with parameter z leads to a divergent series which turns out to be an asymptotic series of a function which can be evaluated. We make a few remarks about this in next Section. However, one may pose the problem of a transformation also in

opposite direction that means to evaluate the series n = 0 H n ( z ) n ! 2 t n using (6.5)

that is equivalent to an inverse Sumudu transformation. This we deal with in the Section after the next.

7. Sumudu Transformation of Hermite Polynomials and of Their Basic Generating Function

Since Sumudu transformations transforms powers z n into n ! z n the Sumudu transformation of Hermite polynomials transforms them according to their explicit representation as follows

f ( z ) = H n ( z ) Sumudu f ^ ( z ) = n ! k = 0 [ n 2 ] ( 1 ) k k ! ( 2 z ) n 2 k . (7.1)

Such transformations may easily be written down in similar way for all other explicitly given polynomials. As a rule, such truncated series are not introduced as Special functions with a special function symbol and, clearly, problems of their convergence also do not exist. In contrast, the case of infinite series, in particular, the Sumudu transformation of generating functions can make problems.

We now consider the Sumudu transformation of the basic Generating function for Hermite polynomials

f ( z ; t ) = n = 0 H n ( z ) t n n ! = exp ( 1 4 2 z 2 ) n = 0 ( 2 z t ) n n ! = exp ( 1 4 2 z 2 ) exp ( 2 z t ) = exp ( 2 z t t 2 ) , (7.2)

with respect to the variable t and with z as a (in general, complex) parameter. In Appendix B we develop an operational technique to work with the operator

exp ( 1 4 2 z 2 ) in combination with exponential functions. If we use the

representation (1.12) of the Sumudu transformation of the Generating function of Hermite polynomials with respect to variable t that means to

f ^ ( z ; t ) = n = 0 H n ( z ) t n , (7.3)

we have to look for the interpretation of the following function f ^ ( z ; t ) ,

f ^ ( z ; t ) = Γ ( t t ) f ( z ; t ) = Γ ( t t ) exp ( 1 4 2 z 2 ) n = 0 ( 2 z t ) n n ! = exp ( 1 4 2 z 2 ) n = 0 Γ ( t t ) ( 2 z t ) n n ! = exp ( 1 4 2 z 2 ) n = 0 + ( 2 z t ) n = exp ( 1 4 2 z 2 ) 1 1 2 z t . (7.4)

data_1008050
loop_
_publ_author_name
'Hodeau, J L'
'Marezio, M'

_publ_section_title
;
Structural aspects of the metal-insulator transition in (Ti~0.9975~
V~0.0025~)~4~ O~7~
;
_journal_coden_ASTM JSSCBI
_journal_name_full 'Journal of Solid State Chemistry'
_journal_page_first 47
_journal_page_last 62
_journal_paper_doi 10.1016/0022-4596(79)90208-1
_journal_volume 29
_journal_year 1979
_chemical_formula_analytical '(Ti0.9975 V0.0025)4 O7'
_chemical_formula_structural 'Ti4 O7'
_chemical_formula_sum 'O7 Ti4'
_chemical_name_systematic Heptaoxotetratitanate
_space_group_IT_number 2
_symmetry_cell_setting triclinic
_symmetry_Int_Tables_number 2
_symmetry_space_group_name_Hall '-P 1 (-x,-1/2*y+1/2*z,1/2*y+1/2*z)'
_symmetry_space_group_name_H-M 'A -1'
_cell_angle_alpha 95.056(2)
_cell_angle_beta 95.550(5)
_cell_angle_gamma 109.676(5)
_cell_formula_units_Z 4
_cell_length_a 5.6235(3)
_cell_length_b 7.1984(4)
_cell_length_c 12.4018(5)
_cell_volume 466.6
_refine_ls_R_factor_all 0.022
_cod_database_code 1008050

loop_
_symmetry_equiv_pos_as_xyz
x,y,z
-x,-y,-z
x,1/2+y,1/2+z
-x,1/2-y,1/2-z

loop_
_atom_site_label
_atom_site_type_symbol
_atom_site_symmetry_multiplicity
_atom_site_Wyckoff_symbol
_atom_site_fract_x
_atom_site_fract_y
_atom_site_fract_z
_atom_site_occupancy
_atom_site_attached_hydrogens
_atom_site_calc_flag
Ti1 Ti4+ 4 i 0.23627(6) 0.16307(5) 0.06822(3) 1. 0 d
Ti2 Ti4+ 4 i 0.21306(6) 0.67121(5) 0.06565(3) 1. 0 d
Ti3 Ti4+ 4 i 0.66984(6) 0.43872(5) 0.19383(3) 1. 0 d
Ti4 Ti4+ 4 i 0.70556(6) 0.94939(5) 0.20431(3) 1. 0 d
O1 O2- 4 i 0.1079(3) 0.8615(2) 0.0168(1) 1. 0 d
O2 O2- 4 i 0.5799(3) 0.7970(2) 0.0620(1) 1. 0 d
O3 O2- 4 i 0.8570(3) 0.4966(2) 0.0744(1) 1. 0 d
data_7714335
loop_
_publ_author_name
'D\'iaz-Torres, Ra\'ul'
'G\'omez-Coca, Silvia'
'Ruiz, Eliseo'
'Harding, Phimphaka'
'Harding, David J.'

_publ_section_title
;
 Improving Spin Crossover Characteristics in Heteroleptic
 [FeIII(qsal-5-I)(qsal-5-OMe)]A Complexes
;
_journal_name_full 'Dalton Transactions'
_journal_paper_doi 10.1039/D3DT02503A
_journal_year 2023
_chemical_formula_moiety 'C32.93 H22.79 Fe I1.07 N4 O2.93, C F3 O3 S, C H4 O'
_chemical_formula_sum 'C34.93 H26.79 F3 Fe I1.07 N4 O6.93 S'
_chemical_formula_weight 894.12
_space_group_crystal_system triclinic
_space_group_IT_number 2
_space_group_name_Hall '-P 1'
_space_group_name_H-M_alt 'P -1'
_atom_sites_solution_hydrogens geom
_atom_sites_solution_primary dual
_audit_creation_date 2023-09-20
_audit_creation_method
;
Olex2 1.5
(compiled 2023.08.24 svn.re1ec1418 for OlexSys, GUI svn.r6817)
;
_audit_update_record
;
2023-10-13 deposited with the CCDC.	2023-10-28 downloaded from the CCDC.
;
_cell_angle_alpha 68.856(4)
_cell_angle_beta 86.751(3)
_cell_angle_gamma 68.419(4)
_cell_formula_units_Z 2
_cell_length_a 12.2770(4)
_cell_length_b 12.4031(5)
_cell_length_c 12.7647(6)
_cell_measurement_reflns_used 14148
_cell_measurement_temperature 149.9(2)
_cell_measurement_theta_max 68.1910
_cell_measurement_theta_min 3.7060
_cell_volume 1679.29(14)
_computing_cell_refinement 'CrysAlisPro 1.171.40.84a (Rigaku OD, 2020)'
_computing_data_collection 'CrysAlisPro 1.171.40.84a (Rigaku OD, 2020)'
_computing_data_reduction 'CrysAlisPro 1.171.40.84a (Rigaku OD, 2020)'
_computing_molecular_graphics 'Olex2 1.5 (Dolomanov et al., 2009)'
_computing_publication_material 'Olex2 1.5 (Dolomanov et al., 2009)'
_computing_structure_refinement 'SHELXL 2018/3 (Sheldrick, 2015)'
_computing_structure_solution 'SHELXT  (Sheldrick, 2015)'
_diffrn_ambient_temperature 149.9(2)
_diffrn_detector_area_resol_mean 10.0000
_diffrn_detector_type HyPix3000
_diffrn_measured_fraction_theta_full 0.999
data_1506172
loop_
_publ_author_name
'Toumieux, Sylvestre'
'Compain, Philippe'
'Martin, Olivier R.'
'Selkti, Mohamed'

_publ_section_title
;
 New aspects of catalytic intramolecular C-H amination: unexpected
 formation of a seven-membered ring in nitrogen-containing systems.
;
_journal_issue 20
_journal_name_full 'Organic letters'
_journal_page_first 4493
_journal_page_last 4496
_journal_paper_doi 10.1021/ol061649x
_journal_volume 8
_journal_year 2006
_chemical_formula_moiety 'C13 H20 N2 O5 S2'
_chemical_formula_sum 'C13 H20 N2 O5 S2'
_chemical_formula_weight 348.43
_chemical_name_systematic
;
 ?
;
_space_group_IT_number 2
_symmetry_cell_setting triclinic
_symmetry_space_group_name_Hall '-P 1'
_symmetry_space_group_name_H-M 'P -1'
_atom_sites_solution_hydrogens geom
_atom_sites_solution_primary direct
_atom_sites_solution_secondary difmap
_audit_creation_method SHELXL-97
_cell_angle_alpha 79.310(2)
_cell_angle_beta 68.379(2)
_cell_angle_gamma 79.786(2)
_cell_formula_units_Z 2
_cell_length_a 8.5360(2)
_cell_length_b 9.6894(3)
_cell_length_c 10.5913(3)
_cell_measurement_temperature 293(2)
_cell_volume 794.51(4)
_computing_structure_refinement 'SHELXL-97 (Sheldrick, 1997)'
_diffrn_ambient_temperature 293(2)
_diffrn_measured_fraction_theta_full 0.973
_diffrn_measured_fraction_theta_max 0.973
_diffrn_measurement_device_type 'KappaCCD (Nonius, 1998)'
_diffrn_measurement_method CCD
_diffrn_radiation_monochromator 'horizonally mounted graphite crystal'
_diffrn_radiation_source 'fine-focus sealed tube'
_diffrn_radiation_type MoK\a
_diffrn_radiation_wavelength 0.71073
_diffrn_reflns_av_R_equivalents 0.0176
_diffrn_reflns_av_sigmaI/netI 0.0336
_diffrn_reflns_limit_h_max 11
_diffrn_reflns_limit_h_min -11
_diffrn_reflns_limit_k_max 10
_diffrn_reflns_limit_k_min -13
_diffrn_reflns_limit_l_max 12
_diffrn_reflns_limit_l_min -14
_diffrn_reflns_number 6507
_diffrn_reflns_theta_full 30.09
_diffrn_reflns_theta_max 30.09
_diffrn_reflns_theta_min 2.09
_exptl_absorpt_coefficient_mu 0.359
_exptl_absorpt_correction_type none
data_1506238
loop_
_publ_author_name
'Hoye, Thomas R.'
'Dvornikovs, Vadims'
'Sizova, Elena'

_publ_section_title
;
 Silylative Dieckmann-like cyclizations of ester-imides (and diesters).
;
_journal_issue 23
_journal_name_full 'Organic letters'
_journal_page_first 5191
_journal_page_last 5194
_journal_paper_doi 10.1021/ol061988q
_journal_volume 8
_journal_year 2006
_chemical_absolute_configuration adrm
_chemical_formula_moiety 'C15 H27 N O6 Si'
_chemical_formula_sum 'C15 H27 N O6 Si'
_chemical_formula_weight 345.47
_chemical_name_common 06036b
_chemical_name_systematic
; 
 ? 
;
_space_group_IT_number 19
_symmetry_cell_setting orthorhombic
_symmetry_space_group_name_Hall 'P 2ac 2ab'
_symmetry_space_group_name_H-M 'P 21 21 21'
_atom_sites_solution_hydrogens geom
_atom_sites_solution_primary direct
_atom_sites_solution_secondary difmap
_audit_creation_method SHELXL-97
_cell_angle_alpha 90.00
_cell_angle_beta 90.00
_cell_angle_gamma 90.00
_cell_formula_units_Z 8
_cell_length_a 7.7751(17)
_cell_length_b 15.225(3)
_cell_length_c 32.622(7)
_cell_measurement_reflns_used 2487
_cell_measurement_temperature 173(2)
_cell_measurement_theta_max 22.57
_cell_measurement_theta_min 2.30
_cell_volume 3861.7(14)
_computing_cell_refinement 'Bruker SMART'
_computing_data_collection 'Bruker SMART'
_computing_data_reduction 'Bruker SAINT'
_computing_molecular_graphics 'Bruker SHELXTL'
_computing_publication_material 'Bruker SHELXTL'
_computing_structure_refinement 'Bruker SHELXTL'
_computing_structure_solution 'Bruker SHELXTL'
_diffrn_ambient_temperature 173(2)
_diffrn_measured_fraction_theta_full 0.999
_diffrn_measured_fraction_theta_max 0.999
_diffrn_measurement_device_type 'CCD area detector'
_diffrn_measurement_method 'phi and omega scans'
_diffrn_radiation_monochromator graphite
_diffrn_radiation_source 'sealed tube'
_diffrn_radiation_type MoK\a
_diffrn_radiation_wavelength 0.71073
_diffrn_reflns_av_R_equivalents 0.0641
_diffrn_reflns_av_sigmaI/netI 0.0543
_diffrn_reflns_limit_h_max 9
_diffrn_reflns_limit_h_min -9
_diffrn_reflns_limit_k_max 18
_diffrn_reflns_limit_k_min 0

whereas the commutativity of the two integral operators Γ ( t t ) and exp ( 1 4 2 z 2 ) is fully obvious the change of the order of summation and of the

application of the two integral operators is afflicted with some problems because the arising series are no more absolutely convergent. We assume in the following that changing of these operations is possible and that the arising conditionally convergent series can be interpreted after the evaluation as some generalized functions but do not discuss the last in detail. If we apply the Taylor series of the

operator exp ( 1 4 2 z 2 ) to the function 1 1 2 z t we obtain

f ^ ( z ; t ) = m = 0 ( 1 ) m m ! 2 2 m 2 m z 2 m 1 1 2 z t = 1 1 2 z t m = 0 ( 1 ) m ( 2 m ) ! m ! ( t 1 2 z t ) 2 m . (7.5)

It is obvious that this sum is divergent for arbitrary t 0 since from a certain m on the factor ( 2 m ) ! m ! grows faster than ( t 1 2 z t ) 2 which last is the quotient of two neighbored terms ( t 1 2 z t ) 2 ( m + 1 ) and ( t 1 2 z t ) 2 m . On the other

side if we directly make the Sumudu transformation of the Generating function exp ( 2 z t t 2 ) using (1.9) we find

f ^ ( z ; t ) = 0 + d u exp ( 2 z t u ( t u ) 2 ) e u = exp { ( 2 z t 1 2 t ) 2 } 0 + d u exp { t 2 ( u 2 z t 1 2 t 2 ) 2 } = exp { ( 2 z t 1 2 t ) 2 } π 2 | t | { 1 + Erf ( 2 z t 1 2 | t | ) } . (7.6)

This can be considered as the Sumudu transform of the basic Generating function of Hermite polynomials and (7.5) is its asymptotic expansion.

Since the considered new Generating function for Hermite polynomials as mentioned possesses problems of convergence one may also view onto these functions as generalized functions with weak convergence that means as linear continuous functionals over an appropriate space of basis functions. The Geometric

series n = 0 w n = 1 1 w (in our case w = 2 z t ) is not convergent for | w | > 1

and its sum is singular at w = 1 . Within the theory of generalized functions one has to determine this singularity more precisely, for example, as principal value